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Climate change is putting more homes at risk of wildfire

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Last week’s wildfire disaster in Northern California has drawn renewed attention to the impact of climate change on patterns of real estate development.

As a counterpoint to the attraction of waterfront property despite hurricane risks, the beauty of Northern California and other western regions has always been accompanied by a certain level of wildfire risk.

Until now, that risk seemed like a relatively small tradeoff for a quality of life that ranges from pleasant to absolutely stunning. However, with thousands of homes burned to the ground and the death count rising, the risk factor is also worth reevaluating.

The role of climate change

On a national basis, the numbers reveal a clear pattern: as the average global temperature rises, wildfires increase.

The Environmental Protection Agency lists wildfires among its climate change indicators and provides the statistics to back it up: Since 1983, the United States has had an average of 72,000 recorded wildfires per year. Of the 10 years with the largest acreage burned since 1983, nine have occurred since 2000 with many of the largest increases occurring in western states.

A similar pattern shows up in the total area affected. Nine of the 10 years with the highest number of acres burned have occurred since 2000.

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A perfect storm of natural and human factors

The broad trend of rising temperatures has a ripple effect that intensifies other factors that have contributed to the Northern California fires.

EPA statistics indicate that increase in wildfires is more pronounced in the western U.S. in general, and particularly in parts of the West and Southwest where factors linked to climate change — drought, invasive weeds and earlier snowmelt — are at play.

Dr. Noah S. Diffenbaugh, a leading climate scientist at Stanford University’s Woods Institute for the Environment, provides this explanation:

Fire is a prime example of how climate interacts with other natural and human factors to create disaster risk, such as where we build, how we build, and how we manage forests.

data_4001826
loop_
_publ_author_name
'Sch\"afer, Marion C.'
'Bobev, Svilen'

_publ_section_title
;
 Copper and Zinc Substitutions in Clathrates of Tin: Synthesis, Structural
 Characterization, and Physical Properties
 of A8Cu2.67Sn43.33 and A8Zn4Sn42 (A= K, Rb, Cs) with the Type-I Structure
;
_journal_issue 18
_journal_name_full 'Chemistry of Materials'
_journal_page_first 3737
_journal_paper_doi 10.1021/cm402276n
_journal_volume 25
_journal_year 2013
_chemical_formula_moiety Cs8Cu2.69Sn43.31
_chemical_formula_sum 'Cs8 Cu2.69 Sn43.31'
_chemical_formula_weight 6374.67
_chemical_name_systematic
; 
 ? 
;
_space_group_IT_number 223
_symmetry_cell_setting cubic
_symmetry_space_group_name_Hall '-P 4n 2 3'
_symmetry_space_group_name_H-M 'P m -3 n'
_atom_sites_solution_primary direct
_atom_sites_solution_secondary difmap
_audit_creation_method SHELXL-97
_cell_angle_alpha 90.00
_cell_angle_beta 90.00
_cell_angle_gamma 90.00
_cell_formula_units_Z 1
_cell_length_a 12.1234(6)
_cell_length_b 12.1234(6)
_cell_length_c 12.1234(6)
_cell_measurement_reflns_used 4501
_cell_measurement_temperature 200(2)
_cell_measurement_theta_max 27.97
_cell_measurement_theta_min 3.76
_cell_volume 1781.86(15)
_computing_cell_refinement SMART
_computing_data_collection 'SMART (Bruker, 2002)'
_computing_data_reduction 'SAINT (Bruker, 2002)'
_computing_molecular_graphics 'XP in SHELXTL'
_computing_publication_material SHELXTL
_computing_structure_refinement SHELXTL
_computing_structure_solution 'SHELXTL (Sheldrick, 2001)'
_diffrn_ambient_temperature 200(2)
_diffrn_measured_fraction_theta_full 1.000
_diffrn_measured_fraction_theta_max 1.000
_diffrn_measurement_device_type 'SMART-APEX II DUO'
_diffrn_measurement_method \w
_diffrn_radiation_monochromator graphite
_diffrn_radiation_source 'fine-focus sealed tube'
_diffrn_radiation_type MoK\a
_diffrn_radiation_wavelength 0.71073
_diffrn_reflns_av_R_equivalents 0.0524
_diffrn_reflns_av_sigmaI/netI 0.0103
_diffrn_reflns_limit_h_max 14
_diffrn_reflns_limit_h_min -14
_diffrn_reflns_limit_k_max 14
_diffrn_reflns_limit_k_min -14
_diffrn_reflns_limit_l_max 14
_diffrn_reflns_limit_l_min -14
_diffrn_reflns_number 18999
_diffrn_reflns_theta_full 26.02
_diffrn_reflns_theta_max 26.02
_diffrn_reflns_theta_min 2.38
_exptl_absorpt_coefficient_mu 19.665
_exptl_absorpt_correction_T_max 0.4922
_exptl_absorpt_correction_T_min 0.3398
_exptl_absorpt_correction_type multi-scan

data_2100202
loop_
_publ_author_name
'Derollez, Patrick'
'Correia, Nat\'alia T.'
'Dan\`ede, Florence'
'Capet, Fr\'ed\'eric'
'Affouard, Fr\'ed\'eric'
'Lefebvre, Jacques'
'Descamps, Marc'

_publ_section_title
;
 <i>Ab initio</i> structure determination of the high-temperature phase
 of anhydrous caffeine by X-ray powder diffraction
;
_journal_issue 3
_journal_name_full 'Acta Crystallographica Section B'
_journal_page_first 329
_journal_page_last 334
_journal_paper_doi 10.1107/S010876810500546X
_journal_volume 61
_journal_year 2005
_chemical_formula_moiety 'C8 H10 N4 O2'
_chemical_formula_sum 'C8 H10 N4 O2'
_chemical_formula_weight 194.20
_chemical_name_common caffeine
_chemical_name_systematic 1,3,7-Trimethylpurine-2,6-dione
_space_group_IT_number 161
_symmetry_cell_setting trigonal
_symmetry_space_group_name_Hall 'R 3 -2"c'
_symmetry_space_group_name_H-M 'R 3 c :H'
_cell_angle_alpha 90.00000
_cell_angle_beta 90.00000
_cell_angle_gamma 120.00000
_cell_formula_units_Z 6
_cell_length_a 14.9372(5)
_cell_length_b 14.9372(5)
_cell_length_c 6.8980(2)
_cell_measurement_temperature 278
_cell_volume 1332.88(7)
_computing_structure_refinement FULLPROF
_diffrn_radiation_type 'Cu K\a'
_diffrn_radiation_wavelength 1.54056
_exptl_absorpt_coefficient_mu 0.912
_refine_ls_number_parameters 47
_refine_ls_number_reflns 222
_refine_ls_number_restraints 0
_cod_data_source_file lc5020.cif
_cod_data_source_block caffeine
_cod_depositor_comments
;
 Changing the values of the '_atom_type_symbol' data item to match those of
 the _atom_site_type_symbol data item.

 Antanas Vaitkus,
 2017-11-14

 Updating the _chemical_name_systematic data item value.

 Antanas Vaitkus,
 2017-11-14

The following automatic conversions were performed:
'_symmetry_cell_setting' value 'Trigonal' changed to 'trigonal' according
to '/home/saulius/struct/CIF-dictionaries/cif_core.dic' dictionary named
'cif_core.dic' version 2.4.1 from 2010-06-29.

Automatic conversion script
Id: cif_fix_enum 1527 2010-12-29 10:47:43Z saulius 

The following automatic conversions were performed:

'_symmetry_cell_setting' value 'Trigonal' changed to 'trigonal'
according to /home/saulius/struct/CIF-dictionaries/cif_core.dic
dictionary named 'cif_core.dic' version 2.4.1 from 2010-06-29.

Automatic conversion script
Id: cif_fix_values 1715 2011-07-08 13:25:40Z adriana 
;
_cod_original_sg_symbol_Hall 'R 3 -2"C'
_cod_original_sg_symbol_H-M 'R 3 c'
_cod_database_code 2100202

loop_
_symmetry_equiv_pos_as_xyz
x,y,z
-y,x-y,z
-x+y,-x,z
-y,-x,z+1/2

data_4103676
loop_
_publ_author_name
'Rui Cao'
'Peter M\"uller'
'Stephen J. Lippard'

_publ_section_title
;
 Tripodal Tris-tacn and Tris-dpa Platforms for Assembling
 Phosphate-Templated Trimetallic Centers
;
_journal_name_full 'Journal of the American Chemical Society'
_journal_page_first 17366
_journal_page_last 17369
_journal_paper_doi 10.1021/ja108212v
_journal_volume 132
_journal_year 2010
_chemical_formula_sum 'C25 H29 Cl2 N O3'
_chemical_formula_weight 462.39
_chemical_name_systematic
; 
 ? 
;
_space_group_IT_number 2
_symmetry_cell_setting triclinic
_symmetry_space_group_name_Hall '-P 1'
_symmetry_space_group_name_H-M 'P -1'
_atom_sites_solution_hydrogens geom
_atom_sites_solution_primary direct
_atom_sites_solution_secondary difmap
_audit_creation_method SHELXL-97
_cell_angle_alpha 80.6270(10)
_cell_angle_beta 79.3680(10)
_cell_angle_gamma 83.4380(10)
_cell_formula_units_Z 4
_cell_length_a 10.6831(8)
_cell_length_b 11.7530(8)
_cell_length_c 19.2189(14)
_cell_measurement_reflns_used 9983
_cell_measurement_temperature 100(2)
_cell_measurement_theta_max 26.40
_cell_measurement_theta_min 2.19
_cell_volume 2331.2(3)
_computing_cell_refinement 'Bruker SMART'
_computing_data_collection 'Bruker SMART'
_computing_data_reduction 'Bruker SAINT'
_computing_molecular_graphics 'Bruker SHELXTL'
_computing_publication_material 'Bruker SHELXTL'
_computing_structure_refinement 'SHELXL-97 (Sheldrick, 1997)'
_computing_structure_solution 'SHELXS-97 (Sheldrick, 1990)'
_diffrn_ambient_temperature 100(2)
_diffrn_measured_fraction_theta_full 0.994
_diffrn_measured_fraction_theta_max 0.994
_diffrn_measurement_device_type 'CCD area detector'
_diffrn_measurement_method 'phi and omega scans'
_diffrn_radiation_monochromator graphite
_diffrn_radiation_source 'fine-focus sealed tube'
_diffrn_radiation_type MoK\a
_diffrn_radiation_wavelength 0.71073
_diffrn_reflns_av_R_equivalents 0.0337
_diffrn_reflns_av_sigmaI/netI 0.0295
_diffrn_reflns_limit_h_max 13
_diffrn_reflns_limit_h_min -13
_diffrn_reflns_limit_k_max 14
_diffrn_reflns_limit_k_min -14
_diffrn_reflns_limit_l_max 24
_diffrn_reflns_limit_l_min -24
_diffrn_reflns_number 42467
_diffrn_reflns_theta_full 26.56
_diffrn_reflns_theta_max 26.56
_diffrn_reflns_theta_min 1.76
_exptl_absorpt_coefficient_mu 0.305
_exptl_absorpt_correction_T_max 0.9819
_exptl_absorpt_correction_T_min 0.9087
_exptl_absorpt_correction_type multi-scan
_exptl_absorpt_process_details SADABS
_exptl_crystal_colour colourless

There is clear evidence that global warming has already increased risk, via the role of temperature in increasing aridity. In terms of this particular situation, this is the kind of event that is consistent with historical trends and expectations: the most severe drought in California history, followed by record wet winter conditions, then a severely hot summer.

That extreme weather cycle resulted in an explosion of undergrowth that quickly dried and turned to tinder over the summer.

Mark Whitmore is a forest entomologist at Cornell University with a background in Northern California, who specializes in destructive pests. He emphasizes the human factors in the overload of dry shrubs and other tinder:

It’s not just climate change, it’s land management. Fires have been suppressed for so many years, and there’s a mixed forest in that area of oak, brush and pines. Shrubs can be highly flammable, and they burn fast.

Whitmore also draws a connection between climate change, the increase in tinder and an increase in forest destruction caused by invasive insects:

One of the biggest developments in the west is the mountain pine beetle. Its survival has been enhanced by climate change. They multiply and the area becomes a tinder box.

This increased risk has been well documented, and the US Forest Service has anticipated that mountain pine beetle infestations will result in “a fuels build-up situation that could result in catastrophic fires.”

The pine beetle is not the only pest at work in California. Last spring a report on the increased fire risk appeared in SFGate.com under the headline, “29 million trees dead from bark beetle infestation pose fire risk in California.”

Development and the web of wildfire risk

Rachel Cleetus, the lead economist for Energy and Climate Policy with the Union of Concerned Scientists advocacy organization, also emphasizes that climate change multiplies natural and human risk factors.

“Climate change is fueling hotter, drier conditions,” she explains. “The California fire season is not a season anymore, it is a year-long risk.”

Cleetus notes that development is an aspect of the human factor that comes into play for increased risk. For example, firefighting is more difficult and complicated in subdivisions where homes and other buildings inhibit access and contribute to the fuel load.

As bad as the Northern California wildfire disaster has been, more catastrophic incidents could be in store.

The global property information and analytics company CoreLogic has compared the pattern of development in Northern California with wildfire risks and concluded that “a total of 172,117 homes with a combined reconstruction cost value of more than $65 billion are at some level of risk from the wildfires in the Napa and Santa Rosa metropolitan areas.”

Just as communities in Texas are rethinking flood control in the aftermath of hurricanes Harvey and Irma, fire-prone areas will need to adjust policies and strategies to adapt to the impacts of climate change. Cleetus sums it up:

The impacts are here and now. This is not about some hypothetical future. Not doing anything is the most expensive option we can take.

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